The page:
Tuesday, January 13, 2015

JAMA Psychiatry Suicide Article, Statistics and AI

Suicide Rates - Selected OECD Countries

Suicide is a very important problem for psychiatrists.  Even though it is a rare event, it seems like most of our time is focused on preventing suicide.  There are many days where many high risk patients and patients with chronic suicidal ideation are seen in clinics and hospitals.  Most of them are treated in outpatient settings and very few are treated on an involuntary basis in hospital settings.  Since suicide is diametrically opposed to self preservation it is assumed that any rational person would want to get help with those thoughts and impulses.  Like most things in psychiatric practice it is almost never than simple.  Psychiatrists encounter a wide range of of reasons for suicidal thinking.  At times, the suicidal thinking was not obvious until it was declared after a suicide attempt.  Many people decide to see psychiatrists after a first suicide attempt.  Even at that point it is common to find a person who is disappointed that they did not succeed.  It is more common to find a person greatly relieved that they survived but even then that does not assure the cooperation necessary to prevent another attempt.

The standard of practice for assessing suicidal thinking or ideation and potential risk is risk factor analysis.  This has been the standard of practice for as long as I have practiced over the past 30 years.  To do this analysis, it requires making a diagnosis or a series of diagnoses and looking at associated factors and how the patient describes his/her mental state at the time.  Major psychiatric diagnoses like major depression, schizophrenia, bipolar disorder, panic disorder, borderline personality disorder and chronic substance use disorders all have significant lifetime prevalences of suicide varying from 3 to 15%.  Psychological autopsies of series of suicides find that nearly all of the patients who have suicided in these studies had a significant psychiatric disorder.  There are also studies done from a social science perspective that emphasize the social risk factors for suicide including sex, martial and relationship status, economic factors and loss.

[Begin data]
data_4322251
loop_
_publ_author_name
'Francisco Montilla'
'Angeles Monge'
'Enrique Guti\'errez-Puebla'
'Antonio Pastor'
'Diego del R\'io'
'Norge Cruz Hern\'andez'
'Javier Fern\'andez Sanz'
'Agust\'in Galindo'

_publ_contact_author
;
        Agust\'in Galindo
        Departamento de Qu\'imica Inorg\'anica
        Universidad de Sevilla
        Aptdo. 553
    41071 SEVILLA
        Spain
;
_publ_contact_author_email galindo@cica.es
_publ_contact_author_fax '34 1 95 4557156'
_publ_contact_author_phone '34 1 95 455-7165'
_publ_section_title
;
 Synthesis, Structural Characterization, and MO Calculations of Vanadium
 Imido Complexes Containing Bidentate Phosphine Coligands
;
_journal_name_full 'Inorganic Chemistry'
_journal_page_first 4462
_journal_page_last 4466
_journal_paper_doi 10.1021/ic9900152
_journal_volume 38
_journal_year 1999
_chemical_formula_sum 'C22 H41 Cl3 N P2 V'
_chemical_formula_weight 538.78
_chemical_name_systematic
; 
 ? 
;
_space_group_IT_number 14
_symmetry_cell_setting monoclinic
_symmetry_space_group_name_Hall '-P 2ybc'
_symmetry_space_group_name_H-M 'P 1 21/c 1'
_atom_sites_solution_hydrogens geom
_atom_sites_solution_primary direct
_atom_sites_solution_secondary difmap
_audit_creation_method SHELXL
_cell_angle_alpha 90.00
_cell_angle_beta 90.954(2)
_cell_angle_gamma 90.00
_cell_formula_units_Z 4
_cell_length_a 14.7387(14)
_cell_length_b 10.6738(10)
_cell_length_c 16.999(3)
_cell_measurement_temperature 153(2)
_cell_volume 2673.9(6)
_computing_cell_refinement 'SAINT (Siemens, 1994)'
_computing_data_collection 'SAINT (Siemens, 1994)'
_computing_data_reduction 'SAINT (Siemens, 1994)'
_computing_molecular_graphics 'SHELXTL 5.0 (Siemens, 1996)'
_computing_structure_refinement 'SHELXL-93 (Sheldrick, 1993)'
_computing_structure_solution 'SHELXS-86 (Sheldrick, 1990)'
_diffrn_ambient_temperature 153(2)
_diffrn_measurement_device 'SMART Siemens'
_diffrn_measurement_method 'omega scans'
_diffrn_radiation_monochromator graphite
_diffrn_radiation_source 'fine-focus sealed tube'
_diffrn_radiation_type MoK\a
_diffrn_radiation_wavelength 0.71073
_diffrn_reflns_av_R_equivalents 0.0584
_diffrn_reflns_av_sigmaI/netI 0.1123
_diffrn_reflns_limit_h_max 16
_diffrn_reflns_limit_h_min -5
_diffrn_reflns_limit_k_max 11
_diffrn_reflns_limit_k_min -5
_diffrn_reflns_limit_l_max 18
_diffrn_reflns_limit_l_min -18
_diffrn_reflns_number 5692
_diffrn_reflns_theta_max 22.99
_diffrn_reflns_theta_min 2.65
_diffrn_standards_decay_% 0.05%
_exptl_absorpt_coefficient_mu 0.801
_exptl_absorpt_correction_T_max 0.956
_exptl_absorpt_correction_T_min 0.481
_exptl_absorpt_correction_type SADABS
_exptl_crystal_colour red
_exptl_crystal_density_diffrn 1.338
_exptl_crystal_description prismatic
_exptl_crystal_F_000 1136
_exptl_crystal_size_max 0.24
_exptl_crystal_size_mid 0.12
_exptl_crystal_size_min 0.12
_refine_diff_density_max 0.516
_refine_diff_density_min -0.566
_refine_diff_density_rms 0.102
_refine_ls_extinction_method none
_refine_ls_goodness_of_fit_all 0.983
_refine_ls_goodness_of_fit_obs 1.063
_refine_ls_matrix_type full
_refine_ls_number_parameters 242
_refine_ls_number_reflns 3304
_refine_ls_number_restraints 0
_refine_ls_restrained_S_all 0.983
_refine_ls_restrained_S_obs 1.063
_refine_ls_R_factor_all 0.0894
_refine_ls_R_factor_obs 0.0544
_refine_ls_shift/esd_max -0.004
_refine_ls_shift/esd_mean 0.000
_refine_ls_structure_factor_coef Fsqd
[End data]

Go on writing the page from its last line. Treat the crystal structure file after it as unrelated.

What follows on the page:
Suicide is a widely misunderstood problem sometimes even for the patients who are experiencing the thoughts.  It is common for example to encounter people with suicidal thinking who say that their only deterrent to suicide is that they don't "have the guts" to do it.  An associated worry might be that it is "too painful."  They feel a need to explain why they cannot carry out an irrational act.  I take this to mean that at some point in time, the suicidal person's conscious state has changed.  They are no longer a rational person and that is why they must explain away the fact that they cannot carry out an irrational act.  Another common observation that speaks to the conscious state is that many people will say "I never understood how a person could be suicidal until I finally felt that way."  That suggests that the altered conscious state is associated with a mood state of depression or many times a mixture of depression, anger, and anxiety resulting in an agitated state that led to the understanding about suicidal thoughts.  A final observation is one of the most stressful parts of psychiatric practice and that is:  "Can I believe this person when they tell me they are not going to kill themselves?"  Much of acute care psychiatry hinges on that ultimate question.  The risk factor analysis is essentially nullified if the patient is in an emergency department and their diagnosis and past suicide attempts are known.  The only thing left to go on are the standard questions about current state of mind, deterrents, safety plans and whether the person seems reliable and says they will not kill themselves.   It is widely known that people kill themselves after leaving emergency departments and hospitals.  People have killed themselves in hospitals while under direct observation.